See, e.g., N.J. Const. of 1776, XIX ( “[N]o Protestant inhabitant of this Colony shall be denied the enjoyment of any civil right, merely on account of his religious principles . . . .” ); Penn. Const. of 1776, Declaration of Rights, II ( “Nor can any man, who acknowledges the being of a God, be justly deprived or abridged of any civil right as a citizen, on account of his religious sentiments or peculiar mode of religious worship . . . .” ); Md. Const. of 1776, Declaration of Rights, XXXIII ( “[A]ll persons, professing the Christian religion, are equally entitled to protection in their religious liberty . . . .” ). back
Amdt1.2.2.2 England and Religious Freedom; Amdt1.2.2.4 Colonial Conceptions of Religious Liberty. See also, e.g., Md. Const. of 1776, Declaration of Rights, XXXIII ( “[T]he Legislature may, in their discretion, lay a general and equal tax, for the support of the Christian religion . . . .” ). back
See, e.g., N.J. Const. of 1776, XVIII ( “[N]or shall any person, within this Colony, ever be obliged to pay tithes, taxes, or any other rates, for the purpose of building or repairing any other church or churches, place or places of worship, or for the maintenance of any minister or ministry . . . .” ); id. at XIX ( “[T]here shall be no establishment of any one religious sect in this Province, in preference to another . . . .” ); Delaware Declaration of Rights, § 2 (Sept. 11, 1776), reprinted in 5 The Founder’s Constitution 70 (Philip B. Kurland & Ralph Lerner eds., 1987) ( “[N]o man ought or of right can be compelled to attend any religious worship or maintain any ministry contrary to or against his own free will and consent . . . .” ). back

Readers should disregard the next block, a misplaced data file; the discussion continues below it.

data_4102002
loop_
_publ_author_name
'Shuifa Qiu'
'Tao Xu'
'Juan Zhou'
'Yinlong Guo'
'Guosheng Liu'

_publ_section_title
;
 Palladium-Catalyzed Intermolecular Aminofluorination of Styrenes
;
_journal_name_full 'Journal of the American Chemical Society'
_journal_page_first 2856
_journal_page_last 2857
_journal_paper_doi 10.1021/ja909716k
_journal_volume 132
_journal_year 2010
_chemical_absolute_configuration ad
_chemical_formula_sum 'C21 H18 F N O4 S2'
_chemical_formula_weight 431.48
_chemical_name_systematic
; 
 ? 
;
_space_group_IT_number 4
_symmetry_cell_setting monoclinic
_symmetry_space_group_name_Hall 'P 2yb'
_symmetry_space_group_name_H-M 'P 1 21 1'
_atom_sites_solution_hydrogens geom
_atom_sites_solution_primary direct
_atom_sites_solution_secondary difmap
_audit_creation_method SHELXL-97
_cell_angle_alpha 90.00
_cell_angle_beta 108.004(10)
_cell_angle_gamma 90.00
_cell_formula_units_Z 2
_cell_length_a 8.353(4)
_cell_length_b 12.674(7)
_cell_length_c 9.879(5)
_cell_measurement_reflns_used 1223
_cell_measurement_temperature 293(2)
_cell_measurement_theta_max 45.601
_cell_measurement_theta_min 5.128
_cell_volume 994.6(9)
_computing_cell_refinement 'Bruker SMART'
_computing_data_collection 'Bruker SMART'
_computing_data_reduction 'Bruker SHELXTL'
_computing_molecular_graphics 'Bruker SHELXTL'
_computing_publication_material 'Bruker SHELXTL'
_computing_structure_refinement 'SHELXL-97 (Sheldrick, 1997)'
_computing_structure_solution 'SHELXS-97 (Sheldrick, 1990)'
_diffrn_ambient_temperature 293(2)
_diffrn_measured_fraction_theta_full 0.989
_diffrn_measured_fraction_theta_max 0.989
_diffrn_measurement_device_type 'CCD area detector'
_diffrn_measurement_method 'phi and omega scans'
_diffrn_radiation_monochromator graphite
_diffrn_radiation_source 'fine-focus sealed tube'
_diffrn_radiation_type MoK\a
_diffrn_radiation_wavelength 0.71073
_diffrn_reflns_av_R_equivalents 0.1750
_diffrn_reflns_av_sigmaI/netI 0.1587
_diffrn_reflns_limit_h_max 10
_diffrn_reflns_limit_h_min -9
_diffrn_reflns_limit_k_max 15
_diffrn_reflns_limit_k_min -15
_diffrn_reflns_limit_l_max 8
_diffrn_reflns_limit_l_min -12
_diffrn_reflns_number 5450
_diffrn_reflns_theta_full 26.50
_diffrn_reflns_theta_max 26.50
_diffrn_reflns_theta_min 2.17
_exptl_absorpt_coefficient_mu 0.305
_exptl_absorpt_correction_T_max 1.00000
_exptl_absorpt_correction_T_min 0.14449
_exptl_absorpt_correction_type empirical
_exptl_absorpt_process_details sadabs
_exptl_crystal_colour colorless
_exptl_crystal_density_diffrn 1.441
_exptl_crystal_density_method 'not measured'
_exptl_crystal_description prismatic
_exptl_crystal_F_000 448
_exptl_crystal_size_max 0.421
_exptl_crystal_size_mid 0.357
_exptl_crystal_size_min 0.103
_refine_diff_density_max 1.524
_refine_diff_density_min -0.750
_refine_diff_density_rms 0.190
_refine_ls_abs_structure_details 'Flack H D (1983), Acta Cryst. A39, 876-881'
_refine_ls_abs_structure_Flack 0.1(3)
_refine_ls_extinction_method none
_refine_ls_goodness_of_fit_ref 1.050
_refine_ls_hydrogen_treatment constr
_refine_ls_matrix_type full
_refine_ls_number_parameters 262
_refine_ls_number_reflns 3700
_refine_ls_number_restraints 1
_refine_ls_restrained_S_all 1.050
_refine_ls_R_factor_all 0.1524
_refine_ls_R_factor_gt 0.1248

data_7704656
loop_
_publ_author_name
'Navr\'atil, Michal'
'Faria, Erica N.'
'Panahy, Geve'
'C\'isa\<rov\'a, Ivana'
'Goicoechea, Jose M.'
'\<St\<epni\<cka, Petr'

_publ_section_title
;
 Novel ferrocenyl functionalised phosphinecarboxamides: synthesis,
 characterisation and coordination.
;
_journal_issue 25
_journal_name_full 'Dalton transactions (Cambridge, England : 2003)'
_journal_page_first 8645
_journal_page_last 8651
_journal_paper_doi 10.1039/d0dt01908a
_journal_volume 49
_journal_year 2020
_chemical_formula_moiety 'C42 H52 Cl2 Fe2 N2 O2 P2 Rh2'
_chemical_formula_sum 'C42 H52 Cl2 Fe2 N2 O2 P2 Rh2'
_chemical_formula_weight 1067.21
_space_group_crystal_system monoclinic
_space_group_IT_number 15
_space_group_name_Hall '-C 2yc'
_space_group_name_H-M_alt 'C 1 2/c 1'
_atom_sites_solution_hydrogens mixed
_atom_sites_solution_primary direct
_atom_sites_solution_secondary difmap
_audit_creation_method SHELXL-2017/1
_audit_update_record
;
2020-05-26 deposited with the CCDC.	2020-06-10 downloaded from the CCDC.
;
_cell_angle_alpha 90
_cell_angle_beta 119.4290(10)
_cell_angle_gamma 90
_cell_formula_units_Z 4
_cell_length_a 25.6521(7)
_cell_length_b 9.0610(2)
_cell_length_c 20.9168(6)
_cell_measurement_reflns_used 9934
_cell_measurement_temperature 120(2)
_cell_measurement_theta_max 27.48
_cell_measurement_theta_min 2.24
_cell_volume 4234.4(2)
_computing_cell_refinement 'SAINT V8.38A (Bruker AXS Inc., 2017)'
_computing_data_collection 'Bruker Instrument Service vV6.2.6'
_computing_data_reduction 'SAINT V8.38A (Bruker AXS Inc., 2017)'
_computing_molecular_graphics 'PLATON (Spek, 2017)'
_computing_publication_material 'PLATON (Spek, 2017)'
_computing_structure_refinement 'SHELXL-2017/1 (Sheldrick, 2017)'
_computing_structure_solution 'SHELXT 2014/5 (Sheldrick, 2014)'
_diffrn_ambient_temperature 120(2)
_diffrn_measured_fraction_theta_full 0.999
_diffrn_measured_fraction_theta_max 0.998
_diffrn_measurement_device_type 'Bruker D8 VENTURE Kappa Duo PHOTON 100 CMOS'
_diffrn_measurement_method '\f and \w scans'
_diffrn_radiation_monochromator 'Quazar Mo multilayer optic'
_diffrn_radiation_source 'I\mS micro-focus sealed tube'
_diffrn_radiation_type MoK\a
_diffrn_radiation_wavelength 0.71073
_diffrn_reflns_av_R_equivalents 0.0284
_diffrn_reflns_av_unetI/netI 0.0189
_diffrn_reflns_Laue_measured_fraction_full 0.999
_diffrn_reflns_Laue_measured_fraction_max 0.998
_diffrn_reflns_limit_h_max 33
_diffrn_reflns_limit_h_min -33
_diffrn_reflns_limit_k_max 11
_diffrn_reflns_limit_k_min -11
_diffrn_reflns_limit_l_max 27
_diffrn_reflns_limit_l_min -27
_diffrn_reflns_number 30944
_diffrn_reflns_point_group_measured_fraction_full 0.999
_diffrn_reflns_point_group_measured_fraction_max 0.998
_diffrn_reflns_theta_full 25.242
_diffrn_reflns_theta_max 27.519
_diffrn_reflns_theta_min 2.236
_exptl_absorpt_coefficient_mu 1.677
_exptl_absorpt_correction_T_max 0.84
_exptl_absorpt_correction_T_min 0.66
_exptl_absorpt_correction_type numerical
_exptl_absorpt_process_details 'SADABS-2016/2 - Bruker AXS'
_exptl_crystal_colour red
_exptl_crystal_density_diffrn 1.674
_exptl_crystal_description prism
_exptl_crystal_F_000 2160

N.C. Const. of 1776, art. XXXIV; Declaration of Rights art. XIX. back
For example, writing from France, Thomas Jefferson argued the need for such protections while otherwise praising the document. See, e.g., Letter from Thomas Jefferson to James Madison (Dec. 20, 1787),; Letter from Thomas Jefferson to William Stephens Smith (Feb. 2, 1788), See also, e.g., Brutus II (Nov. 1, 1787), reprinted in XIII Commentaries on the Constitution 525–26 (John P. Kaminski & Gaspare J. Saladino eds., 1981) (discussing the importance of rights of conscience and the need for a bill of rights); John Leland, Objections to the Constitution (Feb. 28, 1788), reprinted in The Sacred Rights of Conscience 409 (Daniel L. Dreisbach & Mark David Hall eds., 2009) (arguing that the proposed Constitution did not sufficiently protect religious liberty). back
See Carl H. Esbeck, supra note 1, at 511. For the text of the proposals, see The Sacred Rights of Conscience, supra note 8, at 415–17. back
Amendments Proposed by the Virginia Ratifying Convention (June 27, 1788), in The Sacred Rights of Conscience, supra 8, at 416. back
Letter from James Madison to Thomas Jefferson (Oct. 17, 1788), back
Id. back
Id. But cf., e.g., Letter from James Madison to John Brown (Aug. 23, 1785), reprinted in Jefferson & Madison on Separation of Church & State 75 (Lenni Brenner, ed., 2004) (giving advice on Kentucky’s constitution, saying it might restrain the legislature “from meddling with religion” ). back
One important figure pushing for express guarantees of religious liberty was John Leland, who mounted a political challenge to Madison and ultimately exacted a guarantee that Madison would propose an amendment protecting religious liberty. See, e.g., Gregory C. Downs, Religious Liberty That Almost Wasn’t: On the Origin of the Establishment Clause of the First Amendment, 30 U. Ark. Little Rock L. Rev. 19, 21, 27 (2007). back
1 Annals of Cong. 451 (1789). back
Id. at 452. back
Id. at 458. back
Id. at 757. back
See id. at 757–59. back
Id. at 783. Informing this fear that voluntarism would lead to the abolition of religion is the fact that at this time, most of the history of religion involved some level of state sponsorship of religion. See, e.g., Amdt1.2.2.1 Introduction to the Historical Background of the Religion Clauses; Amdt1.2.2.3 State-Established Religion in the Colonies. back
Id. at 784. back
Congress Creates the Bill of Rights, Nat’l Archives 31, (last visited June 3, 2022). back
Id. at 140. back
S. Journal, 1st Cong., 1st Sess. 70 (1789). back
Id. back
Id. at 77. The Senate rejected alternative drafts which would have, for example, spelled out that Congress could not establish any particular sect in preference to another. Id. at 70. back
Id. at 77–78. back
Id. at 72. back
Id. at 87; see also 1 Annals of Cong. 948 (1789). back